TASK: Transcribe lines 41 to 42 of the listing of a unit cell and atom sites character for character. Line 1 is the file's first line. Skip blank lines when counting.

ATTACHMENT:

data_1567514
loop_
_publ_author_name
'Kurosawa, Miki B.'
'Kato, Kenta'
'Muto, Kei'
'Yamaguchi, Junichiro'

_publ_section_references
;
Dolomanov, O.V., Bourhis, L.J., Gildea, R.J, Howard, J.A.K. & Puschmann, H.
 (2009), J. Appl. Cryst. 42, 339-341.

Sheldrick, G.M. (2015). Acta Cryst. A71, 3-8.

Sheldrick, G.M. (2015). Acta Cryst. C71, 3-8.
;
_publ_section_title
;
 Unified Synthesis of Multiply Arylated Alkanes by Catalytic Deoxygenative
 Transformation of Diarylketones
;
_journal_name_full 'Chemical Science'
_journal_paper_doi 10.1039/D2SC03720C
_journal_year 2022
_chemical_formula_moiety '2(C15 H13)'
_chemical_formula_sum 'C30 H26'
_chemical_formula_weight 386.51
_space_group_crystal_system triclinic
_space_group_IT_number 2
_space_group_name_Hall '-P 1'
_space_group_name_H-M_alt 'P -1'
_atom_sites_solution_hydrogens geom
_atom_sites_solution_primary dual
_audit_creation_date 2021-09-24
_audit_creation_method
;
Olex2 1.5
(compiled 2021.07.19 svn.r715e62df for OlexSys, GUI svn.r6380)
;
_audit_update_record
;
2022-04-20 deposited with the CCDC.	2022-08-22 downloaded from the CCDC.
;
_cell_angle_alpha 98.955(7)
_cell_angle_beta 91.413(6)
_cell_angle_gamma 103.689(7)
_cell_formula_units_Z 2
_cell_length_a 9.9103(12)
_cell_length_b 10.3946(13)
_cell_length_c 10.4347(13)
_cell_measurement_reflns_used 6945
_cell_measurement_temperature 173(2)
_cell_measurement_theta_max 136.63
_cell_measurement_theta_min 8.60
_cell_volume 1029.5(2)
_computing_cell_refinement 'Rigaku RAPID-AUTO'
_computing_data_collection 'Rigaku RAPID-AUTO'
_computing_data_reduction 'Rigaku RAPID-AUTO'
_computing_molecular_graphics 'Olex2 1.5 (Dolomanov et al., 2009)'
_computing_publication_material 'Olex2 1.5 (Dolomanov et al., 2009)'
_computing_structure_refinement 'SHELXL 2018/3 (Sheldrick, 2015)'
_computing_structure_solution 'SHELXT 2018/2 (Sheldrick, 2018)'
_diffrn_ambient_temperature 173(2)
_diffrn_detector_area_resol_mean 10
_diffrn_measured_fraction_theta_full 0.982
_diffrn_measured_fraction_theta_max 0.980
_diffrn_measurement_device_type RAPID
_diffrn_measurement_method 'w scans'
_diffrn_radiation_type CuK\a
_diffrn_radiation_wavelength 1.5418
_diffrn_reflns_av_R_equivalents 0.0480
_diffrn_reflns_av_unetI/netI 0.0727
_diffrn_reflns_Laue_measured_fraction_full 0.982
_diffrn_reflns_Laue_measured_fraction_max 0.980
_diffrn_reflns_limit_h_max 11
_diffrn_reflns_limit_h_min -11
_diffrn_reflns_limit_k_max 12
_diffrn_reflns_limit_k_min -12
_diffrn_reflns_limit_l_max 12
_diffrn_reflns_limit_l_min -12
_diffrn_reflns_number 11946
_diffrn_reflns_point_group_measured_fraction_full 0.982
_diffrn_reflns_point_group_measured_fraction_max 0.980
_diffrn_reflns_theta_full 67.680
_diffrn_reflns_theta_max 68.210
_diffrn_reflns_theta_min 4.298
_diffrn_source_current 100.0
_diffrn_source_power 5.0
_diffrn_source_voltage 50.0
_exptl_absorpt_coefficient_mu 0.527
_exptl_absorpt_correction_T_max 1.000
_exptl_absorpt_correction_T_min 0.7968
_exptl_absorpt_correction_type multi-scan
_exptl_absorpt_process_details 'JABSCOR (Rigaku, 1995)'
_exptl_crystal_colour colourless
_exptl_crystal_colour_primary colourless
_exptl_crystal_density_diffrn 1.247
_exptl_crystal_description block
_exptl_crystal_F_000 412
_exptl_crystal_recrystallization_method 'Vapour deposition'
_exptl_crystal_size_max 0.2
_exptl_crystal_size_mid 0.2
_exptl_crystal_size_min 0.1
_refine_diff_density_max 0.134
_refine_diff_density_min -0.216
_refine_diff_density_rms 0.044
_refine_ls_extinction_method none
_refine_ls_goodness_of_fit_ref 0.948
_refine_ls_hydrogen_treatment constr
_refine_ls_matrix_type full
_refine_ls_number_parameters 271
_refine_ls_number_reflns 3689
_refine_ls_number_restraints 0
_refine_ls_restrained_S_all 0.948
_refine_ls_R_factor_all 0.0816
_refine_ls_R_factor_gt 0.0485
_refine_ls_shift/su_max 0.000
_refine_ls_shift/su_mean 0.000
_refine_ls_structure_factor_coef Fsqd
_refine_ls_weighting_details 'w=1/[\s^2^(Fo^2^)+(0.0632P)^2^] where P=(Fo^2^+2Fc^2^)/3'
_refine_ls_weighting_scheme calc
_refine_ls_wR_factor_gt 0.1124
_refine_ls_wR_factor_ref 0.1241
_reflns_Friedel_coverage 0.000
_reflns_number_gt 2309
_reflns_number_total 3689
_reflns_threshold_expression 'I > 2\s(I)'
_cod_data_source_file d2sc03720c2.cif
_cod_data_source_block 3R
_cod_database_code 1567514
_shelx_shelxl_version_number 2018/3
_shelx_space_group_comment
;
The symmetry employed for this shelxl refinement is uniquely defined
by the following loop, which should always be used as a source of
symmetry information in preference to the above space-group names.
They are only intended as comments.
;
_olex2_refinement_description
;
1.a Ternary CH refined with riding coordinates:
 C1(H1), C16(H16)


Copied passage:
;
_cell_angle_alpha 98.955(7)